Today, President Sarkozy arrives in London to celebrate the legendary appel de Londres of 18 June 1940: the broadcast with which the self-exiled General de Gaulle, in front of a BBC microphone, began to rally his compatriots to Resistance in the face of Nazi occupation. Three days earlier, however, Winston Churchill himself had authorised a startling secret proposal to his beleagured counterparts in Bordeaux during the last days of French liberty before the armistice with Germany. In a last-ditch effort to stiffen resolve, he had offered the ultimate "special relationship": nothing less than full political union between France and Britain. The author of this mind-bending plan was a London-based financier-turned-technocrat who, in later years, would earn the wrath of Churchill's self-appointed heirs as his even wider vision of a "European Union" progressed step-by-step from blueprint to reality: Jean Monnet.
Monnet, the intellectual architect of the EU, saw economic and political cooperation as stages on the route towards a cultural integration made necessary by the bloody mess that a rivalrous, divided continent had made of itself in two world wars. Now, in 2010, the political part of his project has well and truly stalled. As far as economics goes, the Eurozone catastrophe seems to have thrust it into reverse. So what remains of culture?
It would be a truism to say that, over the decades, EU spending on the arts has bankrolled plenty of lumbering, artificial beasts – from misconceived "Euro-pudding" movies to jolly but ineffectual talking-shops – without ever creating much in the way of pan-European practices and standards. So much the better, say the sceptics; tant pis, the federalists reply. And, if art forms stubbornly refuse to integrate when – in music, dance, painting or sculpture - they share a universally accessible language of expression, then what of literature?
Here, Babel still reigns. The direction of EU policy – the protection of minority tongues; the (slightly hypocritical) erection of bulwarks against the domination of English by Eurocrats who do most of their business in that language – has aimed to entrench diversity. Oddly, it's the commercial marketplace in books that has done most to build a shared European space for readers – and not just, as you might imagine, by carpeting the continent with translated Anglophone potboilers from Lisbon to Lodz.
A new report by Rüdiger Wischenbart, a Vienna-based book-market researcher and consultant, shows that of the 20 bestselling authors across seven major European markets for April 2009 to March 2010, only five write in English – and, post- JK Rowling, not one is British. "The often heard argument of bestsellers being much the same everywhere... is proven to be simply wrong," Wischenbart comments. Europe's bestseller charts are dominated by "a large group of strong authors, from various cultural and linguistic backgrounds". In this elite Stieg Larsson, Carlos Ruiz Zafó*and Henning Mankell count for quite as much as Stephenie Meyer or Dan Brown. The Anglophone blockbuster must share power in Europe. Thus the mass market has edged towards a rough-and-ready European integration. But any such convegence seems less probable for "literary" fiction. The deeper its roots in language, place and culture, the harder in principle for any novel to travel far or well.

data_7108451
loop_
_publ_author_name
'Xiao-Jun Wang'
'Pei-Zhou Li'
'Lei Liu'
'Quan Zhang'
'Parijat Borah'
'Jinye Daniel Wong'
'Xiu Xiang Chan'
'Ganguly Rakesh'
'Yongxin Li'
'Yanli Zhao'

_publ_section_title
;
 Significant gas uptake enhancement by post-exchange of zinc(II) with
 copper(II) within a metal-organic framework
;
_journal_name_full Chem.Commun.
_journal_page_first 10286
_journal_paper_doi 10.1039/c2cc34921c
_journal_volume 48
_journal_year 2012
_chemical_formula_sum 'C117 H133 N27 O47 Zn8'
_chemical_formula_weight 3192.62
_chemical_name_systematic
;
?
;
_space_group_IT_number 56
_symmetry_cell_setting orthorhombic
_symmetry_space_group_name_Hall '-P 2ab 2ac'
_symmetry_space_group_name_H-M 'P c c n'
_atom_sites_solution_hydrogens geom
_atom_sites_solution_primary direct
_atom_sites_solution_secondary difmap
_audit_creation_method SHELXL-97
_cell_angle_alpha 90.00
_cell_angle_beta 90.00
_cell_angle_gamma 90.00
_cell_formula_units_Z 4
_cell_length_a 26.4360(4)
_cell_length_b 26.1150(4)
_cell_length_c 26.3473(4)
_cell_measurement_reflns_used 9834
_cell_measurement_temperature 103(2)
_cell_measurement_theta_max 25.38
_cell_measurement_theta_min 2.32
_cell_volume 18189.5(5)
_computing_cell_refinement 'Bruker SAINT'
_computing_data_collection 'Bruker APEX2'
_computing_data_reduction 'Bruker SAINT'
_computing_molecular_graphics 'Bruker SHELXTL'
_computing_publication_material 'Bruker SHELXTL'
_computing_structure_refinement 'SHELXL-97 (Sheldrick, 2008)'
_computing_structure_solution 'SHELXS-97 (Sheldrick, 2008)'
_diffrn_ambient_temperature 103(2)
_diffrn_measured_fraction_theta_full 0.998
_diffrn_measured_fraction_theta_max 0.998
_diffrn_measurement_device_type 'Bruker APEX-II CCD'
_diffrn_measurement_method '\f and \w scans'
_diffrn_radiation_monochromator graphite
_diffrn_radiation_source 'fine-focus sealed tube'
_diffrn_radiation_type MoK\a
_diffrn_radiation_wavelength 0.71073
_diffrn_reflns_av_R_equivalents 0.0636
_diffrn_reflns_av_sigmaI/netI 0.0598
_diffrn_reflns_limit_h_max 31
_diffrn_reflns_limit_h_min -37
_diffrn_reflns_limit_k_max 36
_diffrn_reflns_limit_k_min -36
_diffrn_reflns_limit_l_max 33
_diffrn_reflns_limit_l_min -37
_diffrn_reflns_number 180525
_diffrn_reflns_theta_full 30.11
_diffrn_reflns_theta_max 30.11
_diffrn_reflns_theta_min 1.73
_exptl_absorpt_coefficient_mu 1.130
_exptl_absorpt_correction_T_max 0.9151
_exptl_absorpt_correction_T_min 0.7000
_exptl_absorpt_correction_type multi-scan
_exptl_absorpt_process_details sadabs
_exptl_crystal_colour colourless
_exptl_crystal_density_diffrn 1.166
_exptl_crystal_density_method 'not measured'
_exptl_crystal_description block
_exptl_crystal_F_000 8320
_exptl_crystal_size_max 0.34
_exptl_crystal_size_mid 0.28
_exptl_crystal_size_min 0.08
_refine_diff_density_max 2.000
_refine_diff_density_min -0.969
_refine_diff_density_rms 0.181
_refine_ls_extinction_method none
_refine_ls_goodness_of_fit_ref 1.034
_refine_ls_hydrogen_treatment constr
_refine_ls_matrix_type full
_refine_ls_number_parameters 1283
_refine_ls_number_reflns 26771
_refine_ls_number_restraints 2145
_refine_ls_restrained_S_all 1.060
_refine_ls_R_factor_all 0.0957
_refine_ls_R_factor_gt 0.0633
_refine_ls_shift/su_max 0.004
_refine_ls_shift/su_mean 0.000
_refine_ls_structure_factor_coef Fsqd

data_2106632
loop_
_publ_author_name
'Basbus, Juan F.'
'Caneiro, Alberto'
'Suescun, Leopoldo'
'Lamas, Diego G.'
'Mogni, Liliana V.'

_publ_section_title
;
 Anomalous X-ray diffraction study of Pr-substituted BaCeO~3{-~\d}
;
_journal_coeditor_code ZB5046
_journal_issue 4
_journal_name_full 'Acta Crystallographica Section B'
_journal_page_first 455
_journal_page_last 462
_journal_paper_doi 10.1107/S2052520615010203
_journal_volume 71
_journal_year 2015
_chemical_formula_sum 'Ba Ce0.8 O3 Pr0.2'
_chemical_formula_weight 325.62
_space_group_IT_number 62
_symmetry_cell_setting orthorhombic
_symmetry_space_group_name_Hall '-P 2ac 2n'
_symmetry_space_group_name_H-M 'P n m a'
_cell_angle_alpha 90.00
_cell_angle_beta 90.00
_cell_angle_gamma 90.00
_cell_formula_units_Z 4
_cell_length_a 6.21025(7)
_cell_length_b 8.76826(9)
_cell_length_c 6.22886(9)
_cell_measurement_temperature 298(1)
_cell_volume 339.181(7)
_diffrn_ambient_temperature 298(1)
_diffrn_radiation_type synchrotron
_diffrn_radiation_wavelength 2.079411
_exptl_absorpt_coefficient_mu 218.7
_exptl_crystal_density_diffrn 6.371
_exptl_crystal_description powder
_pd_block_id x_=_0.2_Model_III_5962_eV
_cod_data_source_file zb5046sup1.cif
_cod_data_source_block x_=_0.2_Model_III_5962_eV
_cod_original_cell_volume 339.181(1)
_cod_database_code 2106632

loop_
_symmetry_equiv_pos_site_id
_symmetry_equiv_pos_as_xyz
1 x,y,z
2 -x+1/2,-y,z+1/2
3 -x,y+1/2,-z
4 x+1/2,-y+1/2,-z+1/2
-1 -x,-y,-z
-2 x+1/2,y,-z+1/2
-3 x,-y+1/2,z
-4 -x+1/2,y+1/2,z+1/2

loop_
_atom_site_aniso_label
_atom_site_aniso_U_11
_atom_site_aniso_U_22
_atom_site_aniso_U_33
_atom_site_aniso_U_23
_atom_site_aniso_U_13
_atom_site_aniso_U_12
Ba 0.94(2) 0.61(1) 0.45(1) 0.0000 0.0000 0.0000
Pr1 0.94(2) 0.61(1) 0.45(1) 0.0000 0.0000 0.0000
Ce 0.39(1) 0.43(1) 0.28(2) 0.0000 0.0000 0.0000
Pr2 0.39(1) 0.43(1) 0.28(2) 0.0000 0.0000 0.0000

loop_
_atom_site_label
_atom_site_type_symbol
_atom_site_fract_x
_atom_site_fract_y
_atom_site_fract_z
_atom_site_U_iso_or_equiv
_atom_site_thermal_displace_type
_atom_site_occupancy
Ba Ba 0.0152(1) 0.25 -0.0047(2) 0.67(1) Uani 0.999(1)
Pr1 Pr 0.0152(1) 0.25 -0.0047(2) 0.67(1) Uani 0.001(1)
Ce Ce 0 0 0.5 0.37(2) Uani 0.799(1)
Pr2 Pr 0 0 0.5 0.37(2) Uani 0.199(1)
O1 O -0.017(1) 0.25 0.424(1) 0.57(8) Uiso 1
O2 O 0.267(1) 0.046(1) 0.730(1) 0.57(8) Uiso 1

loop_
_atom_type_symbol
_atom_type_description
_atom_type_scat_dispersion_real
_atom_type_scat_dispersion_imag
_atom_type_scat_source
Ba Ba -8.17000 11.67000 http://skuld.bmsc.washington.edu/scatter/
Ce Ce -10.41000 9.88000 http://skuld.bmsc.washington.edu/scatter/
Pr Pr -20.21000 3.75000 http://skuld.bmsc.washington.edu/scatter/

So I felt both intrigued and overawed when asked to join a jury to decide on a French prize for a "European novel". In contrast, our own Independent Foreign Fiction Prize operates in a way that De Gaulle might have labelled as typically British: trans-continental, ad hoc, open-ended, without any overarching rubrics or guidelines. It simply tries to find and honour a great overseas novel in a great English translation, whatever its origin. That mission the General himself might deem a historic fit with the "insulaire, maritime" character of an ocean-going mercantile power. Two of the past four Independent victors have indeed arrived from beyond Europe: José Eduardo Agualusa (Angola) and Evelio Rosero (Colombia).
If adjudicating the Prix Cévennes du Roman Européen – now in its fourth year – posed an intellectual challenge, as an experience it could hardly have been more of a treat. With funding from the region as well as European sources, the prize judging and giving takes place in the rolling, wooded foothills of the Cévennes, north-west of Avignon and Nîmes. It's a corner of southern France that has strong British literary connections: Robert Louis Stevenson, attracted by the steadfast Protestant heritage of the Cévenols, set off on his Travels with a Donkey around here in 1878. Recently, at least one Booker and one Orange Prize winner have found second-home boltholes in these hills.
So, in the laid-back surroundings of the Comptoir St-Hilaire – a superbly sited maison d'hôte outside the old coal mining town of Alès – the judges met for a weekend of deliberations amid brisk spring winds last month. A network of French independent bookshops – in locations from Le Havre to Perpignan - had made our job easier by whittling an initial field of 80 novels down to ten. All the contenders had recently appeared in French. In common with the Dublin-based Impac award, translations and books written in the language of the prize headquarters compete on equal terms.